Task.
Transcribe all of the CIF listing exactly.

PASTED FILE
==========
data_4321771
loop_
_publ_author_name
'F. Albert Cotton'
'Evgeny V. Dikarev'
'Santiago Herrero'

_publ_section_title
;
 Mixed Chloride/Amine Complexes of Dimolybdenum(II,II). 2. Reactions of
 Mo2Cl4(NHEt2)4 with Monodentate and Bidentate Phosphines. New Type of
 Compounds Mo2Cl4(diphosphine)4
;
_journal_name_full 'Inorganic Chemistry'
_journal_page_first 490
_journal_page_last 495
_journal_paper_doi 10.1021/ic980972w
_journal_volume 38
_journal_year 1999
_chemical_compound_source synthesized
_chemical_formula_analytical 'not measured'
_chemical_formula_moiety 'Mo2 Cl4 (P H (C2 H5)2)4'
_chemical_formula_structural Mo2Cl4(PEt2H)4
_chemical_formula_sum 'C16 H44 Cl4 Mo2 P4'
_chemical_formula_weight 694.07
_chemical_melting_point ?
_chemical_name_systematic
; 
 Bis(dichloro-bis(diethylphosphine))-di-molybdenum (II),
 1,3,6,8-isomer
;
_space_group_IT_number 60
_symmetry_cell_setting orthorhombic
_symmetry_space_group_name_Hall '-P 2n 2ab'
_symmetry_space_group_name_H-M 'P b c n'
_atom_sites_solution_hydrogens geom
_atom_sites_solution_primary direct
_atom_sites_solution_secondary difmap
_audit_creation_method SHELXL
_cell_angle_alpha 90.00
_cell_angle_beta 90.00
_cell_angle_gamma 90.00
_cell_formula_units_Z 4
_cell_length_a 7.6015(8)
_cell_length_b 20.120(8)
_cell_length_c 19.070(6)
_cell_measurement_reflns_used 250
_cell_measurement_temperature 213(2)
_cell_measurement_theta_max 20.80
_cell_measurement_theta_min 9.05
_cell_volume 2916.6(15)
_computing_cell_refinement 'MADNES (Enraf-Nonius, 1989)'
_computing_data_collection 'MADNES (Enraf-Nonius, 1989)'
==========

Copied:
data_4321771
loop_
_publ_author_name
'F. Albert Cotton'
'Evgeny V. Dikarev'
'Santiago Herrero'

_publ_section_title
;
 Mixed Chloride/Amine Complexes of Dimolybdenum(II,II). 2. Reactions of
 Mo2Cl4(NHEt2)4 with Monodentate and Bidentate Phosphines. New Type of
 Compounds Mo2Cl4(diphosphine)4
;
_journal_name_full 'Inorganic Chemistry'
_journal_page_first 490
_journal_page_last 495
_journal_paper_doi 10.1021/ic980972w
_journal_volume 38
_journal_year 1999
_chemical_compound_source synthesized
_chemical_formula_analytical 'not measured'
_chemical_formula_moiety 'Mo2 Cl4 (P H (C2 H5)2)4'
_chemical_formula_structural Mo2Cl4(PEt2H)4
_chemical_formula_sum 'C16 H44 Cl4 Mo2 P4'
_chemical_formula_weight 694.07
_chemical_melting_point ?
_chemical_name_systematic
; 
 Bis(dichloro-bis(diethylphosphine))-di-molybdenum (II),
 1,3,6,8-isomer
;
_space_group_IT_number 60
_symmetry_cell_setting orthorhombic
_symmetry_space_group_name_Hall '-P 2n 2ab'
_symmetry_space_group_name_H-M 'P b c n'
_atom_sites_solution_hydrogens geom
_atom_sites_solution_primary direct
_atom_sites_solution_secondary difmap
_audit_creation_method SHELXL
_cell_angle_alpha 90.00
_cell_angle_beta 90.00
_cell_angle_gamma 90.00
_cell_formula_units_Z 4
_cell_length_a 7.6015(8)
_cell_length_b 20.120(8)
_cell_length_c 19.070(6)
_cell_measurement_reflns_used 250
_cell_measurement_temperature 213(2)
_cell_measurement_theta_max 20.80
_cell_measurement_theta_min 9.05
_cell_volume 2916.6(15)
_computing_cell_refinement 'MADNES (Enraf-Nonius, 1989)'
_computing_data_collection 'MADNES (Enraf-Nonius, 1989)'